autoimmune gastritis

(redirected from autoimmune atrophic gastritis)

autoimmune gastritis

A rare form of chronic atrophic gastritis, which is most common in African Americans and northern Europeans, characterised by autoimmune destruction of fundic and body glands.

Lab
Serum antiparietal and anti-intrinsic factor antibodies that cause IF deficiency, decreasing available cobalamin, often linked to megaloblastic anaemia
References in periodicals archive ?
It causes reversible megaloblastic anemia and the most frequent cause of severe vitamin B12 deficiency is the loss of the intrinsic factor in autoimmune atrophic gastritis.
The loss of intrinsic factor caused by autoimmune atrophic gastritis ("pernicious anemia") is one of the most frequent causes of severe vitamin B12 deficiency [5, 6].
High levels of B12 could also be explained, to some extent, by either one of innate errors (hereditary enzymatic disorders), autoimmune atrophic gastritis, neoplastic disorders of the digestive tract or some myelodysplastic syndromes.
Correlate pernicious anemia with autoimmune atrophic gastritis.
RELATED ARTICLE: Autoimmune atrophic gastritis leads the way to pernicious anemia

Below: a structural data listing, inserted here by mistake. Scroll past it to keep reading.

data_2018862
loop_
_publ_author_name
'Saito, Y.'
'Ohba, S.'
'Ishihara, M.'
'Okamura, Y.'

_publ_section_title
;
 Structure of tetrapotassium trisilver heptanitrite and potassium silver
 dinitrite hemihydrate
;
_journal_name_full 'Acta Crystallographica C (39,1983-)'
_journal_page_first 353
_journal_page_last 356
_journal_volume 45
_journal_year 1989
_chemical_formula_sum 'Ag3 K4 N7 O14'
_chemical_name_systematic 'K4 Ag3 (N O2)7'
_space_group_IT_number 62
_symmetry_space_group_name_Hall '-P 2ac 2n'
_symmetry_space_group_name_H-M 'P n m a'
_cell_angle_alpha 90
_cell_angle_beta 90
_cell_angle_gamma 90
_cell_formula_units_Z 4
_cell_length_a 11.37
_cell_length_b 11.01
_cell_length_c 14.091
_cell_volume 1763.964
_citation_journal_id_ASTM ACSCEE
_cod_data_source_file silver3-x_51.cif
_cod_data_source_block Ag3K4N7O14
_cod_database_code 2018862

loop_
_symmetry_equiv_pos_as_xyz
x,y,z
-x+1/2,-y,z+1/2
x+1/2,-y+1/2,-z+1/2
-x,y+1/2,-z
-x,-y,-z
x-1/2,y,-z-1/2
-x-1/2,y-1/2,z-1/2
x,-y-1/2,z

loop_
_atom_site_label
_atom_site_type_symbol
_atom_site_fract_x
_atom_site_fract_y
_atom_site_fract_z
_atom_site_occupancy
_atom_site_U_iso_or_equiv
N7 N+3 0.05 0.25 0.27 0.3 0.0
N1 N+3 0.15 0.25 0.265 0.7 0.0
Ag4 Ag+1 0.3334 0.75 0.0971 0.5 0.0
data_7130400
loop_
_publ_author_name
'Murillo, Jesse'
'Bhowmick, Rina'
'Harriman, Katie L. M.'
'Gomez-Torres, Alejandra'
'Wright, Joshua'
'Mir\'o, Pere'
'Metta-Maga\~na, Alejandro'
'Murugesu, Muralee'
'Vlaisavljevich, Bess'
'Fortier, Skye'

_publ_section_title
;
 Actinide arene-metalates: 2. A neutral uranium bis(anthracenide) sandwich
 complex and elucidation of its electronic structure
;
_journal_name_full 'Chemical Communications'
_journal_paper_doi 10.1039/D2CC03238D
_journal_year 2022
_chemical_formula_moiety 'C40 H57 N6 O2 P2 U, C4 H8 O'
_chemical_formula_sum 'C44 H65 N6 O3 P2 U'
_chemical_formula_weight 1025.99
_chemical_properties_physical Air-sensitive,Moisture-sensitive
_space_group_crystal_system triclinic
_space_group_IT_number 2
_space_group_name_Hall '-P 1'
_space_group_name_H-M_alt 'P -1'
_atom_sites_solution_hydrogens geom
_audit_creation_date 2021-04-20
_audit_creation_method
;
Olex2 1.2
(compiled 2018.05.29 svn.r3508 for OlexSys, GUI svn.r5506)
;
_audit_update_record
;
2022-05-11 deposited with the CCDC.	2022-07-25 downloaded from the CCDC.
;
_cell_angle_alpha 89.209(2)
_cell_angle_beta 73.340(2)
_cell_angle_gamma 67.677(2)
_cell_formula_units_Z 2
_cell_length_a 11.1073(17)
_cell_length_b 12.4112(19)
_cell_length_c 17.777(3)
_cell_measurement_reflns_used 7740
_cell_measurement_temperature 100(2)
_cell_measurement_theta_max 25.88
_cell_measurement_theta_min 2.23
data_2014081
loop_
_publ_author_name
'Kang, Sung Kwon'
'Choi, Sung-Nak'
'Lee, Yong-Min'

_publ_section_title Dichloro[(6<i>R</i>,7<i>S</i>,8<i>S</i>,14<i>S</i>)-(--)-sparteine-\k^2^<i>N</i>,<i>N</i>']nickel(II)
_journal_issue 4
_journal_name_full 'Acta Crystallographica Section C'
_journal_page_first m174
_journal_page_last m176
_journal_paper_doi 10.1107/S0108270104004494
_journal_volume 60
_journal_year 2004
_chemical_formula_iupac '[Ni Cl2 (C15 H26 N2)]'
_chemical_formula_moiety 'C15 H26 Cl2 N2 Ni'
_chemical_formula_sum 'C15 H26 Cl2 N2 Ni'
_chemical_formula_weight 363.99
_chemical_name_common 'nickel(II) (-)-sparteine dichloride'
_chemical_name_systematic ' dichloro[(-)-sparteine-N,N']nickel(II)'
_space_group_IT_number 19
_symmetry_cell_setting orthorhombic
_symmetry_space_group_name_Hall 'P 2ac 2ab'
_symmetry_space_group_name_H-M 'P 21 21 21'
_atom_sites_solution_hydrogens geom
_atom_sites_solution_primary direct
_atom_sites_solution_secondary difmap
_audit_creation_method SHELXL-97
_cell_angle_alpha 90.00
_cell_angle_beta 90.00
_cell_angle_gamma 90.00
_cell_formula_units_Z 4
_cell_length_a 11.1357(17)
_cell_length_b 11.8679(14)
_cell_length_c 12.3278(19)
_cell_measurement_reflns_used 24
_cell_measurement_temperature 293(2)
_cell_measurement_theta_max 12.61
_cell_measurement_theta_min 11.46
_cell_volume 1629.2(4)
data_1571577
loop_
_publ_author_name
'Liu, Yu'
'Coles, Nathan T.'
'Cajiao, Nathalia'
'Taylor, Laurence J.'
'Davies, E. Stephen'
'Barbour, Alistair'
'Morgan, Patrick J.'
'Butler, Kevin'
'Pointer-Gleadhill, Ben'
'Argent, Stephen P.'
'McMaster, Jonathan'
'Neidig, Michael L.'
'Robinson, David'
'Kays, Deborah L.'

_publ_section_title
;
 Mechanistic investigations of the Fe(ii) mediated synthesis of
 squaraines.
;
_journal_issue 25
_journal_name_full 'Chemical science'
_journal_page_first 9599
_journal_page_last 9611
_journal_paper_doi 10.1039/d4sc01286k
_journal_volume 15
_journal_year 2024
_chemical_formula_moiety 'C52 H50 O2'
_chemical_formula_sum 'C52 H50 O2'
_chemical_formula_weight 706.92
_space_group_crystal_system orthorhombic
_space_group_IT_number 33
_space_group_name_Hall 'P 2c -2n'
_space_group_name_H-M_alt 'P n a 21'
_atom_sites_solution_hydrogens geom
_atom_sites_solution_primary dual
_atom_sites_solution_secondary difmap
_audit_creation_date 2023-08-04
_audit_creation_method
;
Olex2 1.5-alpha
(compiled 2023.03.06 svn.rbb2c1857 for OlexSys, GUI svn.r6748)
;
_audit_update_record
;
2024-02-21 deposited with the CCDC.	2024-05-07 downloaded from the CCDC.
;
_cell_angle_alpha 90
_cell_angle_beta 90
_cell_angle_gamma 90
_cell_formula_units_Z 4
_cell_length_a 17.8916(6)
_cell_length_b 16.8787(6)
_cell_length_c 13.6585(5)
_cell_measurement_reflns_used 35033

Recent evidence suggests that H pylori can trigger the development of autoimmune atrophic gastritis through a process of molecular mimicry in which the bacterial organisms take on the antigenic appearance of parietal cells.
In autoimmune atrophic gastritis, autoant-bodies cause destruction of the parietal cell mass that makes up the gastric mucosa.
Autoimmune atrophic gastritis is the most frequent cause of pernicious anemia in temperate climates.
Autoimmune atrophic gastritis typically causes symptoms related to vitamin B12 (cobalmin) deficiency, including anemia, gastrointestinal symptoms, and neurologic symptoms, including dementia.
Patients with autoimmune atrophic gastritis have high levels of antiparietal and anti-intrinsic factor antibodies (types 1 and 2 antibodies to intrinsic factor).